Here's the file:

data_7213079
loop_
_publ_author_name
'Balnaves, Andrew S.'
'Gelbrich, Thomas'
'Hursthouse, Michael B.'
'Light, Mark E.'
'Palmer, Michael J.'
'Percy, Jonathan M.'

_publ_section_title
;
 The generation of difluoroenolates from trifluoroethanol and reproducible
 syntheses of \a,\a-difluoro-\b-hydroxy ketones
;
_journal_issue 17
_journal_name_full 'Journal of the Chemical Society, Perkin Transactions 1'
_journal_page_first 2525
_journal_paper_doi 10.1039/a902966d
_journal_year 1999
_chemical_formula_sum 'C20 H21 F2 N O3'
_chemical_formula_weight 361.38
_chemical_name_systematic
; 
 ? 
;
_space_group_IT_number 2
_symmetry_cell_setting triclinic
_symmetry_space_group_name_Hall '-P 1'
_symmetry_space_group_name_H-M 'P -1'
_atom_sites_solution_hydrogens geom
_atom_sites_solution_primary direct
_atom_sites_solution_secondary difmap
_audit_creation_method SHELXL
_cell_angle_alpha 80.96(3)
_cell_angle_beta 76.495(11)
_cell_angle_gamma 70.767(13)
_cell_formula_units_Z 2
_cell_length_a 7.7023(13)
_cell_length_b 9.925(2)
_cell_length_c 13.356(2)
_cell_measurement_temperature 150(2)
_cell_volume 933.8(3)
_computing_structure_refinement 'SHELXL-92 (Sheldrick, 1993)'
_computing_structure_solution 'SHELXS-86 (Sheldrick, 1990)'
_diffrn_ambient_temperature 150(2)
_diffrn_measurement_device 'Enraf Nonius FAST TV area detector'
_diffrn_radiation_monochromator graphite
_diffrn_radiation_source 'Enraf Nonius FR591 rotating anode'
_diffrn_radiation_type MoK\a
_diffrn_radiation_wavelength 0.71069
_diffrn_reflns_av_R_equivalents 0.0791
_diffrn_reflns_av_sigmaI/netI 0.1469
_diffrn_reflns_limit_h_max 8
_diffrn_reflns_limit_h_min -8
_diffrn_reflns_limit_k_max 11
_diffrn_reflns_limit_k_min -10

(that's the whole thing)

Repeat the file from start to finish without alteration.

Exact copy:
data_7213079
loop_
_publ_author_name
'Balnaves, Andrew S.'
'Gelbrich, Thomas'
'Hursthouse, Michael B.'
'Light, Mark E.'
'Palmer, Michael J.'
'Percy, Jonathan M.'

_publ_section_title
;
 The generation of difluoroenolates from trifluoroethanol and reproducible
 syntheses of \a,\a-difluoro-\b-hydroxy ketones
;
_journal_issue 17
_journal_name_full 'Journal of the Chemical Society, Perkin Transactions 1'
_journal_page_first 2525
_journal_paper_doi 10.1039/a902966d
_journal_year 1999
_chemical_formula_sum 'C20 H21 F2 N O3'
_chemical_formula_weight 361.38
_chemical_name_systematic
; 
 ? 
;
_space_group_IT_number 2
_symmetry_cell_setting triclinic
_symmetry_space_group_name_Hall '-P 1'
_symmetry_space_group_name_H-M 'P -1'
_atom_sites_solution_hydrogens geom
_atom_sites_solution_primary direct
_atom_sites_solution_secondary difmap
_audit_creation_method SHELXL
_cell_angle_alpha 80.96(3)
_cell_angle_beta 76.495(11)
_cell_angle_gamma 70.767(13)
_cell_formula_units_Z 2
_cell_length_a 7.7023(13)
_cell_length_b 9.925(2)
_cell_length_c 13.356(2)
_cell_measurement_temperature 150(2)
_cell_volume 933.8(3)
_computing_structure_refinement 'SHELXL-92 (Sheldrick, 1993)'
_computing_structure_solution 'SHELXS-86 (Sheldrick, 1990)'
_diffrn_ambient_temperature 150(2)
_diffrn_measurement_device 'Enraf Nonius FAST TV area detector'
_diffrn_radiation_monochromator graphite
_diffrn_radiation_source 'Enraf Nonius FR591 rotating anode'
_diffrn_radiation_type MoK\a
_diffrn_radiation_wavelength 0.71069
_diffrn_reflns_av_R_equivalents 0.0791
_diffrn_reflns_av_sigmaI/netI 0.1469
_diffrn_reflns_limit_h_max 8
_diffrn_reflns_limit_h_min -8
_diffrn_reflns_limit_k_max 11
_diffrn_reflns_limit_k_min -10